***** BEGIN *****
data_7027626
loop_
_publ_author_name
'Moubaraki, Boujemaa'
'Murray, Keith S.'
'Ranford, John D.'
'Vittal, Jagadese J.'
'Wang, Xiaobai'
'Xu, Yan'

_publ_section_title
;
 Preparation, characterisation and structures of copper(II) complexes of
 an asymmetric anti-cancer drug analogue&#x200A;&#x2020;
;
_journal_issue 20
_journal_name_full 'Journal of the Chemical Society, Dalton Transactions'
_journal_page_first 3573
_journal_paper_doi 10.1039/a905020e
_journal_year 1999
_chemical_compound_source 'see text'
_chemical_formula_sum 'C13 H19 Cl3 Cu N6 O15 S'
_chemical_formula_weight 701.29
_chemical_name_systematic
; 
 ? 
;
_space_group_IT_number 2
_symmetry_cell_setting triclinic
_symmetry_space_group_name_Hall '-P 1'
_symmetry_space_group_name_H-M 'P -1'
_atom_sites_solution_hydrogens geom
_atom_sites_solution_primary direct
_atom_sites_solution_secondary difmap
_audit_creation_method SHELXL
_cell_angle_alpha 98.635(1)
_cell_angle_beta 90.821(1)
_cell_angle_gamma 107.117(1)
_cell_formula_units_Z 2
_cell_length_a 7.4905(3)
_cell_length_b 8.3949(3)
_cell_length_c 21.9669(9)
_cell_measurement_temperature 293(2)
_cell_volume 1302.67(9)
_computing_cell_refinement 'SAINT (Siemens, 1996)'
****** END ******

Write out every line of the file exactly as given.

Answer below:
data_7027626
loop_
_publ_author_name
'Moubaraki, Boujemaa'
'Murray, Keith S.'
'Ranford, John D.'
'Vittal, Jagadese J.'
'Wang, Xiaobai'
'Xu, Yan'

_publ_section_title
;
 Preparation, characterisation and structures of copper(II) complexes of
 an asymmetric anti-cancer drug analogue&#x200A;&#x2020;
;
_journal_issue 20
_journal_name_full 'Journal of the Chemical Society, Dalton Transactions'
_journal_page_first 3573
_journal_paper_doi 10.1039/a905020e
_journal_year 1999
_chemical_compound_source 'see text'
_chemical_formula_sum 'C13 H19 Cl3 Cu N6 O15 S'
_chemical_formula_weight 701.29
_chemical_name_systematic
; 
 ? 
;
_space_group_IT_number 2
_symmetry_cell_setting triclinic
_symmetry_space_group_name_Hall '-P 1'
_symmetry_space_group_name_H-M 'P -1'
_atom_sites_solution_hydrogens geom
_atom_sites_solution_primary direct
_atom_sites_solution_secondary difmap
_audit_creation_method SHELXL
_cell_angle_alpha 98.635(1)
_cell_angle_beta 90.821(1)
_cell_angle_gamma 107.117(1)
_cell_formula_units_Z 2
_cell_length_a 7.4905(3)
_cell_length_b 8.3949(3)
_cell_length_c 21.9669(9)
_cell_measurement_temperature 293(2)
_cell_volume 1302.67(9)
_computing_cell_refinement 'SAINT (Siemens, 1996)'